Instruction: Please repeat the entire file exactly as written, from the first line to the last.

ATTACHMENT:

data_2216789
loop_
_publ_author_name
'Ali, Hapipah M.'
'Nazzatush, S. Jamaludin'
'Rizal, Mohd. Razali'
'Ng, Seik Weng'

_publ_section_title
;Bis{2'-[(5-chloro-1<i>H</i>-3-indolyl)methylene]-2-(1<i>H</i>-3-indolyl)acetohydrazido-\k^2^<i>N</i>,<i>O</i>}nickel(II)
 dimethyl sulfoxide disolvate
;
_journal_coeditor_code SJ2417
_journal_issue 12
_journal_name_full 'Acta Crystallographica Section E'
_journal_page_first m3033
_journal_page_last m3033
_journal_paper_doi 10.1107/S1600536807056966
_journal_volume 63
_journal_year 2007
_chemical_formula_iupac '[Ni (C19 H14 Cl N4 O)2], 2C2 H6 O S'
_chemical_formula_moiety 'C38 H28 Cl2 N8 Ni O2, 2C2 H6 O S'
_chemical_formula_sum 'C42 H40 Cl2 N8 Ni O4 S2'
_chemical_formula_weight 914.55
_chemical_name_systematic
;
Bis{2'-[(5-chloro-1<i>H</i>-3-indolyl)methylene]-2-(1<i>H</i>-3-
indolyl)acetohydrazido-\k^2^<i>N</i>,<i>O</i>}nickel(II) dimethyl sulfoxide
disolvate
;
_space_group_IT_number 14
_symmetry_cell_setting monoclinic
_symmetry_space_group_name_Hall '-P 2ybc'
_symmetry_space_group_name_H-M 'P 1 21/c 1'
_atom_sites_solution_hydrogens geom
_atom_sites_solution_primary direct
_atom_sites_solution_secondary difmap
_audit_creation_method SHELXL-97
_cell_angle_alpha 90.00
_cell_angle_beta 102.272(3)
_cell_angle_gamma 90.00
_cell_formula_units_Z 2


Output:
data_2216789
loop_
_publ_author_name
'Ali, Hapipah M.'
'Nazzatush, S. Jamaludin'
'Rizal, Mohd. Razali'
'Ng, Seik Weng'

_publ_section_title
;Bis{2'-[(5-chloro-1<i>H</i>-3-indolyl)methylene]-2-(1<i>H</i>-3-indolyl)acetohydrazido-\k^2^<i>N</i>,<i>O</i>}nickel(II)
 dimethyl sulfoxide disolvate
;
_journal_coeditor_code SJ2417
_journal_issue 12
_journal_name_full 'Acta Crystallographica Section E'
_journal_page_first m3033
_journal_page_last m3033
_journal_paper_doi 10.1107/S1600536807056966
_journal_volume 63
_journal_year 2007
_chemical_formula_iupac '[Ni (C19 H14 Cl N4 O)2], 2C2 H6 O S'
_chemical_formula_moiety 'C38 H28 Cl2 N8 Ni O2, 2C2 H6 O S'
_chemical_formula_sum 'C42 H40 Cl2 N8 Ni O4 S2'
_chemical_formula_weight 914.55
_chemical_name_systematic
;
Bis{2'-[(5-chloro-1<i>H</i>-3-indolyl)methylene]-2-(1<i>H</i>-3-
indolyl)acetohydrazido-\k^2^<i>N</i>,<i>O</i>}nickel(II) dimethyl sulfoxide
disolvate
;
_space_group_IT_number 14
_symmetry_cell_setting monoclinic
_symmetry_space_group_name_Hall '-P 2ybc'
_symmetry_space_group_name_H-M 'P 1 21/c 1'
_atom_sites_solution_hydrogens geom
_atom_sites_solution_primary direct
_atom_sites_solution_secondary difmap
_audit_creation_method SHELXL-97
_cell_angle_alpha 90.00
_cell_angle_beta 102.272(3)
_cell_angle_gamma 90.00
_cell_formula_units_Z 2